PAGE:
It seems that many of these discussions of the future of the Vidyadhara’s legacy fail to acknowledge the outrageous narcissism of our buddhist practice. We actually believe that we have direct access to the truth. So we spend years and years in meditation to uncover this so-called truth; meditating on our intentionally created forms, meditating on our karmas, meditating on our post-meditation, meditating on so-called space. All of this for the benefit of others. This is what is taught, no? But also the Buddha, the mahasiddhas and so forth taught about letting go. Nonattachment. Really letting go. And then letting go again. 

I think the message will continue as it always has, when the desperate person forms a relationship with the realized person. Whether you happen to be the desperate or the realized person, the possibility of communication is what exists. This is how the lineage will continue. Was it any different for Naropa and Tilopa? Was it any different for you and your teacher? As much as I might secretly want God to exist in the form of the Buddha ministering to my homunculus, I must acknowledge that the situation really is nontheistic. It is much more spontaneous. How can we possibly compete with the Vidyadhara? We can’t. 

Twenty years post-seminary, I have to ask: what has it all done for me? What has it done for you? I am much more pragmatic and less principled. I have failed, deeply, in so many ways. I have accumulated debts and responsibilities, liabilities and contingencies. Looking at my mind, all I can say is that it is quite vivid. Is this apparent mind any better or worse, any duller or sharper? Not really, with the possible exception of brain damage caused by alcohol use. Or is that just the natural process of aging? I have not escaped from impermanence or death. 

What use is it then? Well, I understand things better. There is the notion of insight, “Oh! I see.” And there is always more to see; profundity and vastness are the two qualities of the dharma taught by the Buddha. There is more ignorance to uncover; there is more subtlety to discover; and there are endless possibilities of encouragement and growth.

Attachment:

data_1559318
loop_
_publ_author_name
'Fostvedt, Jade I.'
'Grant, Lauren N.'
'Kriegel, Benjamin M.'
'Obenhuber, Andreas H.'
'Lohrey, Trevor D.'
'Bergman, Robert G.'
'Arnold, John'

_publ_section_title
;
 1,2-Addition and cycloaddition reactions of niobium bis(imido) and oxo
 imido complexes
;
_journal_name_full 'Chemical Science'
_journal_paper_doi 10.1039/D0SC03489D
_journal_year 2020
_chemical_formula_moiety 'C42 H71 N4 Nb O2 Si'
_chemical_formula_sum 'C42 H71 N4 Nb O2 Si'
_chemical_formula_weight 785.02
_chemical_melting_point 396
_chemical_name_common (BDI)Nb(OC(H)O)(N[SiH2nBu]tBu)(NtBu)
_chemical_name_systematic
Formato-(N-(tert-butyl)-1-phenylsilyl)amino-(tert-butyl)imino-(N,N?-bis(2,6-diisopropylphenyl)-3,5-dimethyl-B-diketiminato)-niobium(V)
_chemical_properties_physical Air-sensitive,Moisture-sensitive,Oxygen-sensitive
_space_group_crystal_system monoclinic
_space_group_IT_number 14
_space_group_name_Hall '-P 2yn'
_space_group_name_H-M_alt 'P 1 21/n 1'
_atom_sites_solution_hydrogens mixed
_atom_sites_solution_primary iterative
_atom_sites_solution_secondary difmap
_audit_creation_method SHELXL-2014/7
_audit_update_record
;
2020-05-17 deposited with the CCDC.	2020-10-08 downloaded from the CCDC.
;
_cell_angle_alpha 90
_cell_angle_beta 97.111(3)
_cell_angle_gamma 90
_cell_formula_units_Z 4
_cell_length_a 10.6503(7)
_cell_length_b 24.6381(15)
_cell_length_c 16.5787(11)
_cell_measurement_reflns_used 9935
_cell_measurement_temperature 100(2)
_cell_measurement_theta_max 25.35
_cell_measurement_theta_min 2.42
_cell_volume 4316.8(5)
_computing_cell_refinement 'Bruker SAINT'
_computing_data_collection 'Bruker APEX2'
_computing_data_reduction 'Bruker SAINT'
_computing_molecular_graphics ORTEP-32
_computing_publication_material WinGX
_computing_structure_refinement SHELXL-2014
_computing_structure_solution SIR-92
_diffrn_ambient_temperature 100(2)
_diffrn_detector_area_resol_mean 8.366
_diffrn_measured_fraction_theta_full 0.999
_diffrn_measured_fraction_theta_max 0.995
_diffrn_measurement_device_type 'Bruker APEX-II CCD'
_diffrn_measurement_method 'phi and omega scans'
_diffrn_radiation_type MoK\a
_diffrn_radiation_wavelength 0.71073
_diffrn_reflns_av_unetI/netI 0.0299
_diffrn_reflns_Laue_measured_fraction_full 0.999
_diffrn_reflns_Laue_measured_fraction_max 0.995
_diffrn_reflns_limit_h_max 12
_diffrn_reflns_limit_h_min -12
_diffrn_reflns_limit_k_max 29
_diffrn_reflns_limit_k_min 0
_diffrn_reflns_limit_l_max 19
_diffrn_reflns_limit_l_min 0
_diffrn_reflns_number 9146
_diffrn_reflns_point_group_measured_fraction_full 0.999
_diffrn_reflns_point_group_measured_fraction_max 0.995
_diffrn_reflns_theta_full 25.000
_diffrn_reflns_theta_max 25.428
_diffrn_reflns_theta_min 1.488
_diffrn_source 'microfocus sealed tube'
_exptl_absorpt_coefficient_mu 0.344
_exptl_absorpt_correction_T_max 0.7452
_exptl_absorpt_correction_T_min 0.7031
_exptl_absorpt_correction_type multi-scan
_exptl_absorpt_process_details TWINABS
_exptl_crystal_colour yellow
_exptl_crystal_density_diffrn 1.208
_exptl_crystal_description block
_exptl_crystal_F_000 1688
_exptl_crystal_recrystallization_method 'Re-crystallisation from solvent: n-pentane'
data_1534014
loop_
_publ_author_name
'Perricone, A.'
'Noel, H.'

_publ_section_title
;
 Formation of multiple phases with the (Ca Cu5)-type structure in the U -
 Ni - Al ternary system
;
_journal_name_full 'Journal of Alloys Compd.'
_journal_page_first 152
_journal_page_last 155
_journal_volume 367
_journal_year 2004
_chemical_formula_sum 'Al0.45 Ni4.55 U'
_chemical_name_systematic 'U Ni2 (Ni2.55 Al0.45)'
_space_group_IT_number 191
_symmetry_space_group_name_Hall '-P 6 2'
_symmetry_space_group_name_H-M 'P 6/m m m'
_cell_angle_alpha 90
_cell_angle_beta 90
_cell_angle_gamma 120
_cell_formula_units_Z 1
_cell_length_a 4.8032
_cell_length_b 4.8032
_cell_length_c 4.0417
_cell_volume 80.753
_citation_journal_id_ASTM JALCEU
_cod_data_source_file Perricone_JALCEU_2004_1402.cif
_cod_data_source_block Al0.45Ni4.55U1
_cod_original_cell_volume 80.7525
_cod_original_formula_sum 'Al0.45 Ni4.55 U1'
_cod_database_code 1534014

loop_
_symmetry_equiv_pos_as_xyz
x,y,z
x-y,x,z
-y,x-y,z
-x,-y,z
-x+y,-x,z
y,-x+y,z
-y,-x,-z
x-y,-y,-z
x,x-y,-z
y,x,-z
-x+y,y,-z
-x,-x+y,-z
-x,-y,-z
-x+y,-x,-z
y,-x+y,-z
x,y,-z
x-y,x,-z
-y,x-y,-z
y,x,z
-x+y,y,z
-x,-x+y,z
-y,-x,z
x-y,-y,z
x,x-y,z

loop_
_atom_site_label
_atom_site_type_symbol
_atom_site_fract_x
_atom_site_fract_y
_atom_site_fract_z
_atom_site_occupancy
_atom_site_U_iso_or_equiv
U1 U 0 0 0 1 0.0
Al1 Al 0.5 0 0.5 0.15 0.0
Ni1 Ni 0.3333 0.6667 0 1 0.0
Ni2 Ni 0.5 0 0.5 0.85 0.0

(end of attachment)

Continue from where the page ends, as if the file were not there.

So these are my thoughts, some twenty years post-seminary.


A short poem 

namo gurubuddhaya       


Don’t look near. Don’t look far.

Your gaze cannot manifest the Buddha. 

Don’t be a fake. 


Whether it is real 

or unreal 

It is a complete unknown, 

and it has not particular consequences 

in any case. 


Ed, you sought a guru. 

You found the Regent. 

You studied and practiced. 

But you must admit the sensation 

of subjectivity has not disappeared, 

the thought of a self is more vivid. 


Or is it, really? 

A little introspection goes a long way, 

especially in this day and age. 


There actually was no thought 

of a self. It was 

just a thought. 

Not a self. 

That has neither come nor gone, 

Made bigger or smaller. 


But there is lots of reactivity and 


Fear of penetration. Fear of 


Killing and giving birth, 

or contributing the sperm, in 

any case.


Getting hung up — 

it is my lifestyle. 


I love the Regent 

and I miss him so. 


First thought best thought 

Is this only for friends? 

It is just a phrase. 

Don’t get hung up on it. 

Let it be. 



Tingdzin Nyima 

Sherap Dashon 

Not About Happiness

September 21, 2008

Since Chogyam Trungpa Rinpoche died in 1987, the Internet has revolutionized the way we communicate. The Sakyong is taking full advantage of this medium at

A review of this web site brought to light, for this writer, some of the key differences between the teachings of the Sakyong and those of Trungpa Rinpoche.

Firstly, the Sakyong is described as:

  • “one of Tibet’s highest and most respected incarnate lamas”
  • “King of Shambhala”
  • “the eldest son of the Vidyadhara Chogyam Trungpa Rinpoche”
  • “the incarnation of Mipham the Great, who is revered in Tibet as an  emanation of Manjushri, the buddha of wisdom”
  • “descends from the Tibetan warrior-king Gesar of Ling”
  • “holds the Kagyu and Nyingma lineages of Tibetan Buddhism”
  • “head of the Shambhala Buddhist lineage and is spiritual director of Shambhala, a borderless kingdom of meditation practitioners committed to realizing enlightenment and social harmony through daily life”